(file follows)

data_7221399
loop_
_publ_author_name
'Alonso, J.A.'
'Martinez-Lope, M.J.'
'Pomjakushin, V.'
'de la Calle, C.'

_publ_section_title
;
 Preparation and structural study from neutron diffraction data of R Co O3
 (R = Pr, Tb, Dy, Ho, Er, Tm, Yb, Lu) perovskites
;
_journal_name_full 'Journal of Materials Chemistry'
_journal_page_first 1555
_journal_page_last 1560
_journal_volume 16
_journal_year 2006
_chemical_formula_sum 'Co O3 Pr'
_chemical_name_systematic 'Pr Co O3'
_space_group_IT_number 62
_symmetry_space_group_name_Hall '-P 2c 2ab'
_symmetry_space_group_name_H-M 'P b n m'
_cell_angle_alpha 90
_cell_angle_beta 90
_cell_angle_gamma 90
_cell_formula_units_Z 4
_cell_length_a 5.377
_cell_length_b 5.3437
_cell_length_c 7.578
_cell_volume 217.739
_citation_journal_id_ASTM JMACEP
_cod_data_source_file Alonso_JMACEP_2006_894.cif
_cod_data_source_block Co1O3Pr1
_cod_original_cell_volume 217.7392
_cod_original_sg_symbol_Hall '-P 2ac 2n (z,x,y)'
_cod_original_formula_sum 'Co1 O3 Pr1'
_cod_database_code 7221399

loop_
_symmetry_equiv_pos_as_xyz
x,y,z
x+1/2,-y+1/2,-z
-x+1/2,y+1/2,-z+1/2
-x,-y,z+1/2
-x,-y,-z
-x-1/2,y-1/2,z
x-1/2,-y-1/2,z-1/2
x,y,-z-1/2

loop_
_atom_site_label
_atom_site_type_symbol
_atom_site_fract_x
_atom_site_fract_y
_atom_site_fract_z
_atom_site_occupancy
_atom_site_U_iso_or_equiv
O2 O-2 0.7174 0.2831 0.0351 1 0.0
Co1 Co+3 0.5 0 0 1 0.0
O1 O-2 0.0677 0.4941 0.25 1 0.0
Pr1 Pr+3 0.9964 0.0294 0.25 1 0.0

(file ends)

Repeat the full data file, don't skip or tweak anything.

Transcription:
data_7221399
loop_
_publ_author_name
'Alonso, J.A.'
'Martinez-Lope, M.J.'
'Pomjakushin, V.'
'de la Calle, C.'

_publ_section_title
;
 Preparation and structural study from neutron diffraction data of R Co O3
 (R = Pr, Tb, Dy, Ho, Er, Tm, Yb, Lu) perovskites
;
_journal_name_full 'Journal of Materials Chemistry'
_journal_page_first 1555
_journal_page_last 1560
_journal_volume 16
_journal_year 2006
_chemical_formula_sum 'Co O3 Pr'
_chemical_name_systematic 'Pr Co O3'
_space_group_IT_number 62
_symmetry_space_group_name_Hall '-P 2c 2ab'
_symmetry_space_group_name_H-M 'P b n m'
_cell_angle_alpha 90
_cell_angle_beta 90
_cell_angle_gamma 90
_cell_formula_units_Z 4
_cell_length_a 5.377
_cell_length_b 5.3437
_cell_length_c 7.578
_cell_volume 217.739
_citation_journal_id_ASTM JMACEP
_cod_data_source_file Alonso_JMACEP_2006_894.cif
_cod_data_source_block Co1O3Pr1
_cod_original_cell_volume 217.7392
_cod_original_sg_symbol_Hall '-P 2ac 2n (z,x,y)'
_cod_original_formula_sum 'Co1 O3 Pr1'
_cod_database_code 7221399

loop_
_symmetry_equiv_pos_as_xyz
x,y,z
x+1/2,-y+1/2,-z
-x+1/2,y+1/2,-z+1/2
-x,-y,z+1/2
-x,-y,-z
-x-1/2,y-1/2,z
x-1/2,-y-1/2,z-1/2
x,y,-z-1/2

loop_
_atom_site_label
_atom_site_type_symbol
_atom_site_fract_x
_atom_site_fract_y
_atom_site_fract_z
_atom_site_occupancy
_atom_site_U_iso_or_equiv
O2 O-2 0.7174 0.2831 0.0351 1 0.0
Co1 Co+3 0.5 0 0 1 0.0
O1 O-2 0.0677 0.4941 0.25 1 0.0
Pr1 Pr+3 0.9964 0.0294 0.25 1 0.0